Mastering millennial-isms: 7 dos and don’ts for writing posts that attract 20-somethings
Let’s face it, millennials own social media
Let’s face it, millennials own social media
Let’s face it, millennials own social media. No matter how many mums join Facebook, the 20-somethings will always be the true sharers of the digital world. Therefore, it makes sense that so many millennial-targeting brands try to relate to millennials through social media posts. If done correctly, matching the millennial tone of voice could help build stronger brand loyalty. If done incorrectly, the brand could be exposed for trying too hard and distance itself even further from the desired market.
Millennial internet trends, slang, and phrases are a difficult beast to master because they are constantly changing. The trends could be phrases from viral videos (“Dammmnnnn Daniel”), abbreviations (yolo), or shared beliefs (praising Beyonce).
It’s important for brands to recognise and fully understand the latest trends in order to authentically engage with the generation. Properly using a popular gif to reference a brand’s product will have much stronger benefits than simply throwing a “#yolo” into a caption. Brands must show millennials that they understand them, rather than mimicking the lingo.
Before posting that “relatable” pun, ask yourself:
To determine if something is a fad or forever, assess its origin. If it’s a clip from a video, song, meme or gif, it probably won’t last much longer than a month or two. If it’s a behaviour, such as taking selfies or a way of speaking, it is more likely to become a way of life for the generation. Because of the unpredictability of fads, referencing millennial trends is done best on quickly changing platforms, such as Twitter or Instagram.
If you don’t join the conversation as it first becomes popular, you will be seen as a wannabe for trying to hop on the band wagon too late, so be sure to keep on top of everything in the millennial world. Don’t incorporate the trends into any longer-term campaigns, such as print adverts or commercials, because the reference will likely be expired by the time it reaches the audience.
Just because it’s “cool” doesn’t mean all brands should do it. The number one mistake a brand could make is trying to prove itself as relatable to millennials when it is truly anything but that. For some brands it simply does not make sense to try to speak like a 20-something. Brands should only make references if they relate to the product and service. Don’t join the conversation unless you have something relevant, new and interesting to contribute.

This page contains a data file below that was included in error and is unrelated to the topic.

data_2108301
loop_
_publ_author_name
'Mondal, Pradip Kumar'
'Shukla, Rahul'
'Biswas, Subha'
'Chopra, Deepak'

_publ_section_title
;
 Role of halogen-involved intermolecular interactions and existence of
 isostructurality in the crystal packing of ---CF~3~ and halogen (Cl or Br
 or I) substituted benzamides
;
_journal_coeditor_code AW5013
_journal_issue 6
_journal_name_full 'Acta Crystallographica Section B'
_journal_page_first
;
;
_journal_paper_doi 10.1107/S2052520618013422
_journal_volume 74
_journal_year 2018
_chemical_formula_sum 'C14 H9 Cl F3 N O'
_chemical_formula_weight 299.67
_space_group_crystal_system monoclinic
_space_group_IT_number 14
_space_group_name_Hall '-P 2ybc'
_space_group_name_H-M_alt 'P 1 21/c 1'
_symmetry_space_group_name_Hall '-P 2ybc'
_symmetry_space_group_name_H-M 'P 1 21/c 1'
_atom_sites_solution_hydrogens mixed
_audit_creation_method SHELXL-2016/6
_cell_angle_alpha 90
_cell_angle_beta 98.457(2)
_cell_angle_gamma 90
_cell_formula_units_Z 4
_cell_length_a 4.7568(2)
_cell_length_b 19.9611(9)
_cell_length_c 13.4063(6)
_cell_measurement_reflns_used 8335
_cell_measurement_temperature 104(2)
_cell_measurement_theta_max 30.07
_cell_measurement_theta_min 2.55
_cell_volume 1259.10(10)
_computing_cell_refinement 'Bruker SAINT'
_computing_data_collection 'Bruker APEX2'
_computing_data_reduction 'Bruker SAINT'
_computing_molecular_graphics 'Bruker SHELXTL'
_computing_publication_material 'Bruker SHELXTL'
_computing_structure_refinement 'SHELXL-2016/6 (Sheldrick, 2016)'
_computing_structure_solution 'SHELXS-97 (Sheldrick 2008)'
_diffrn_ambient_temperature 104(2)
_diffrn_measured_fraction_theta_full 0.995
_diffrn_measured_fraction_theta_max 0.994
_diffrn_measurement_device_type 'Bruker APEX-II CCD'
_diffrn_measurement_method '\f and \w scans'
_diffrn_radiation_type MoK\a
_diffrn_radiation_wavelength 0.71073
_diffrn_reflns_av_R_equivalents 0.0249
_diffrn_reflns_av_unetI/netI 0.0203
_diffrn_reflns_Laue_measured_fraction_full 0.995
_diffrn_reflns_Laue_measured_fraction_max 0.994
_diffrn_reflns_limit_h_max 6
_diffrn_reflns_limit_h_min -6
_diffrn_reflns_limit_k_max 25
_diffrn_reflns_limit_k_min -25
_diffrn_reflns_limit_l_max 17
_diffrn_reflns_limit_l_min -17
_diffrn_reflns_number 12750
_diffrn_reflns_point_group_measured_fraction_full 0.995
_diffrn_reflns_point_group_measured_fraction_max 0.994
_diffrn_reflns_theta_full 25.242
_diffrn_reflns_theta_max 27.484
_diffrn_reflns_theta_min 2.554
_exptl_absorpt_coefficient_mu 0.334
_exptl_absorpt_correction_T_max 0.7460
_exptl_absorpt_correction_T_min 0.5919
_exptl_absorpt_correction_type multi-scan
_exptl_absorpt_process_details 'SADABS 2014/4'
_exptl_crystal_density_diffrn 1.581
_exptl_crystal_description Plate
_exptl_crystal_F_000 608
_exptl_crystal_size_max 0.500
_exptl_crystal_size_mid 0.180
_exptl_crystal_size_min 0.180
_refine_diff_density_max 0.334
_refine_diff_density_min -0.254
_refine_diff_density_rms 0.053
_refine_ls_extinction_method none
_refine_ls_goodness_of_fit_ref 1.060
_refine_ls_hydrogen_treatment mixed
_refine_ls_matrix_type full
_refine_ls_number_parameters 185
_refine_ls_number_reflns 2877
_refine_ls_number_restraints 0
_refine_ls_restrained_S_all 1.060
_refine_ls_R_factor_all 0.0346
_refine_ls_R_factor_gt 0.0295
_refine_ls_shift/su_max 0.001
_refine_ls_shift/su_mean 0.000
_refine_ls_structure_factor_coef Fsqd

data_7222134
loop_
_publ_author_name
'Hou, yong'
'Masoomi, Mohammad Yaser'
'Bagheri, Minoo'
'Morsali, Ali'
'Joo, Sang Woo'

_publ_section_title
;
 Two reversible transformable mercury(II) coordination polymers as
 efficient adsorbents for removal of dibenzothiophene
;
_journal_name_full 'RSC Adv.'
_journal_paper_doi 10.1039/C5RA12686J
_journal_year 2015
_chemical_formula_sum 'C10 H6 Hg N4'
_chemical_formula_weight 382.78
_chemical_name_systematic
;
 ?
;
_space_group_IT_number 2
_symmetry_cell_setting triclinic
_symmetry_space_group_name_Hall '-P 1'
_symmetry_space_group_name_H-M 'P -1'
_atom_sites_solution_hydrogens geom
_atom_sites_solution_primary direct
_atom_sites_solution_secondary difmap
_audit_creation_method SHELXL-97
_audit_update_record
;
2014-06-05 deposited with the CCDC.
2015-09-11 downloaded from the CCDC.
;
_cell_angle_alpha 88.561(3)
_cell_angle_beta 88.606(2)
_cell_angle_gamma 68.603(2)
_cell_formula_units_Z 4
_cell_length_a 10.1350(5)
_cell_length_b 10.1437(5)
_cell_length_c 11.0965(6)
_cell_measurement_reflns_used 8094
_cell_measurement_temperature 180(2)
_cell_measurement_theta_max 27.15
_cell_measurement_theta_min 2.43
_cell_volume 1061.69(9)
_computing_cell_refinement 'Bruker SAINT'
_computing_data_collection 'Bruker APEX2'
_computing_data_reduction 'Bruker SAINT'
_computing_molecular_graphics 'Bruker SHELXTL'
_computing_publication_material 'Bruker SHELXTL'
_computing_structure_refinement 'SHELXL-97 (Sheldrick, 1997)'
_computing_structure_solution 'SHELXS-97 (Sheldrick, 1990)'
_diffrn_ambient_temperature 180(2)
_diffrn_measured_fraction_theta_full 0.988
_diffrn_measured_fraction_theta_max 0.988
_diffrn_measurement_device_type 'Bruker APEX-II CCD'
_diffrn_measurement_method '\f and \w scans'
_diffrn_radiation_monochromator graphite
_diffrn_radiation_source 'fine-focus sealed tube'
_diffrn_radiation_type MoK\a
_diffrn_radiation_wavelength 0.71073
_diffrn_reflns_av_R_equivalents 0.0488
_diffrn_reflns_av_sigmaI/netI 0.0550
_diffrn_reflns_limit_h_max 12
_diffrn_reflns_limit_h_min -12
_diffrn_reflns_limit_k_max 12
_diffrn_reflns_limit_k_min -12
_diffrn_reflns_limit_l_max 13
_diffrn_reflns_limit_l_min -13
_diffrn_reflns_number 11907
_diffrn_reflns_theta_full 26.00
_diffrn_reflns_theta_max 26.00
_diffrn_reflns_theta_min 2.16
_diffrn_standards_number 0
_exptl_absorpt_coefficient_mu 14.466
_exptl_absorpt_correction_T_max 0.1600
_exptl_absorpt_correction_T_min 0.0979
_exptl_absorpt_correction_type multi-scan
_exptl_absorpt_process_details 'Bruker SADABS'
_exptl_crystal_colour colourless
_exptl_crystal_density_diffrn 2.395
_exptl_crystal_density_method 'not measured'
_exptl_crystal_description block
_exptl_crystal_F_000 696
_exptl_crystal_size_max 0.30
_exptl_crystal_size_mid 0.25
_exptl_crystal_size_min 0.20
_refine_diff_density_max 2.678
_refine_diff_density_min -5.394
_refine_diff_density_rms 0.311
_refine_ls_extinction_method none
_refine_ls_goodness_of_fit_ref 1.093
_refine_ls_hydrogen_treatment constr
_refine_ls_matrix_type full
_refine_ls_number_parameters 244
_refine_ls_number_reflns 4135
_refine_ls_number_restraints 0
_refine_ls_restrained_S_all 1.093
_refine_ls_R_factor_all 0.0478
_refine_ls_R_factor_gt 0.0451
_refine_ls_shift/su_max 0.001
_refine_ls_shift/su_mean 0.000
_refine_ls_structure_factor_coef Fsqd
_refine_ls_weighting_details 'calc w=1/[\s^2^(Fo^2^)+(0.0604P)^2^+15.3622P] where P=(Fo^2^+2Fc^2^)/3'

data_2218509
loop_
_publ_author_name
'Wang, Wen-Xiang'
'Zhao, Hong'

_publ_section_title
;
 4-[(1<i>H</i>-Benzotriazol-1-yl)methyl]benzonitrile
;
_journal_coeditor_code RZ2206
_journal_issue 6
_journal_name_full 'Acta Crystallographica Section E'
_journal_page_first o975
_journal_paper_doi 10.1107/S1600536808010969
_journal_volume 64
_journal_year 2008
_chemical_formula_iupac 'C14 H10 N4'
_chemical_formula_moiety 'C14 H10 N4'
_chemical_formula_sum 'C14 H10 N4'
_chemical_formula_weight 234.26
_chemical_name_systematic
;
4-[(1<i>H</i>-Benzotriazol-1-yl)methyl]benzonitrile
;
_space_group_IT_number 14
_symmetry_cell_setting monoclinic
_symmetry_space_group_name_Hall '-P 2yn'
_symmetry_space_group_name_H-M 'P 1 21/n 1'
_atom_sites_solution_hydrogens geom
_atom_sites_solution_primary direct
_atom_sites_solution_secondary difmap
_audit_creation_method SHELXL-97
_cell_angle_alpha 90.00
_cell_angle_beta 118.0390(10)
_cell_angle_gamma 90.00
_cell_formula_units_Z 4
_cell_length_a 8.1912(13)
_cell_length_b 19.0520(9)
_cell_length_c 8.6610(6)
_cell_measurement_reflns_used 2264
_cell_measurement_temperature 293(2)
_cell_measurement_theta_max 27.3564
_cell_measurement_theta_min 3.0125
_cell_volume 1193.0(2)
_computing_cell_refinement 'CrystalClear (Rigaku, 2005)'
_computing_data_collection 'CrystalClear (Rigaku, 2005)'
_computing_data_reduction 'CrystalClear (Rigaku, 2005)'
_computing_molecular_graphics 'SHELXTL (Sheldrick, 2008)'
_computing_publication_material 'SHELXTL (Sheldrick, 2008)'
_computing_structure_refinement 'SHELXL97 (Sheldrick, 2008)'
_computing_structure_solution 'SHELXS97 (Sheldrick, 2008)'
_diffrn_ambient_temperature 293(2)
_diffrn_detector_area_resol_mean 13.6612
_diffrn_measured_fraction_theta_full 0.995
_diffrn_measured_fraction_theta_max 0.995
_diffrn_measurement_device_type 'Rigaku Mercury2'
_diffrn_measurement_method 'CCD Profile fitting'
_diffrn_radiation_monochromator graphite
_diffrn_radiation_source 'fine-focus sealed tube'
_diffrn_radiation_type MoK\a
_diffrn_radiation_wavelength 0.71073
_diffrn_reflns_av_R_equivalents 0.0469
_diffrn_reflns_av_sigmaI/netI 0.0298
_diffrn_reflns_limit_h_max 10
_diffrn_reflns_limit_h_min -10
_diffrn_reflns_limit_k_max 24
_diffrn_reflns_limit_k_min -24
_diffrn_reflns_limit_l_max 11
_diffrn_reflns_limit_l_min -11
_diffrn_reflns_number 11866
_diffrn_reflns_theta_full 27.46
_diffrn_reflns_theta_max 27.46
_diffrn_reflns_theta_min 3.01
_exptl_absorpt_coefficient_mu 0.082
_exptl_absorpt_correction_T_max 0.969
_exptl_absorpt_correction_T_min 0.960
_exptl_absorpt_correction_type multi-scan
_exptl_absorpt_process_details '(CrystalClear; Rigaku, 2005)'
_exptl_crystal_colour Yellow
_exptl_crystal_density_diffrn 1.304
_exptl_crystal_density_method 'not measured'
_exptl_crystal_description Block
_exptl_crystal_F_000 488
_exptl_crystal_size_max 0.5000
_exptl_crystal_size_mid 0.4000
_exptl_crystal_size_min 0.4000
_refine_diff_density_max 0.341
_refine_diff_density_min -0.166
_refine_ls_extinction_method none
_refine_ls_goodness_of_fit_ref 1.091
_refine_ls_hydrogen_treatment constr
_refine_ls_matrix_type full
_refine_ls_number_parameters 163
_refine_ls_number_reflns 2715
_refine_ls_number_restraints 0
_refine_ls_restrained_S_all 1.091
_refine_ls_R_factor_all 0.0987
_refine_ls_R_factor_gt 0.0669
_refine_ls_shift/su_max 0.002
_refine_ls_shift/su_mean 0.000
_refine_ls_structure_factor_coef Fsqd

Here are a few dos and don’ts to keep in mind for mastering the millennial tone.
Use a popular phrase and relate it to your product or service This phrase has been repurposed to mean many different things, but Jimmy John’s correctly used it to relate to its product.
Incorporate popular memes, photos and gifs into posts. Be careful here: incorporate them correctly or don’t do it all.
Speak like a millennial without using any stereotypical buzzwordsMillennial language is a state of mind, not a formula of acronyms and emojis. Learn what millennials value, such as ready-to-eat food delivery, and show that you understand their sense of humor, which is often a bit sarcastic or quirky.
Engage with millennial followers
Millennials like to be acknowledged, so a brand that can come back with a relevant comment to a post will gain extra brownie points. It is better for brands to appear more like people and less like corporate robots.
Try to connect ideas that don’t naturally workReferences should be natural and easily understood.
Use outdated lingo
Bestie, bff, swag, yolo, omg… just avoid them all. The time for those is long gone.
Mimic millennial behaviour This combination of a selfie and a hashtag is way too forced.
You must really know your audience before you try to use any millennial-isms. Your target audience should be entirely millennial-focused to reduce any references being lost in translation. Also, remember that not all millennials are alike and fit the stereotypes. While some will appreciate a cheesy pun, some will turn their nose away from it. Clarify the target’s personality before hitting “post.”
If you want your brand to master millennial media, the best thing to do is pay close attention to what is being said. The sharing platforms have a constant stream of posts showcasing everything that millennials are talking about, and the best way to learn the language is straight from the source.
Brands: We are so hip and relatable! Millennials are #bae *excessive emojis*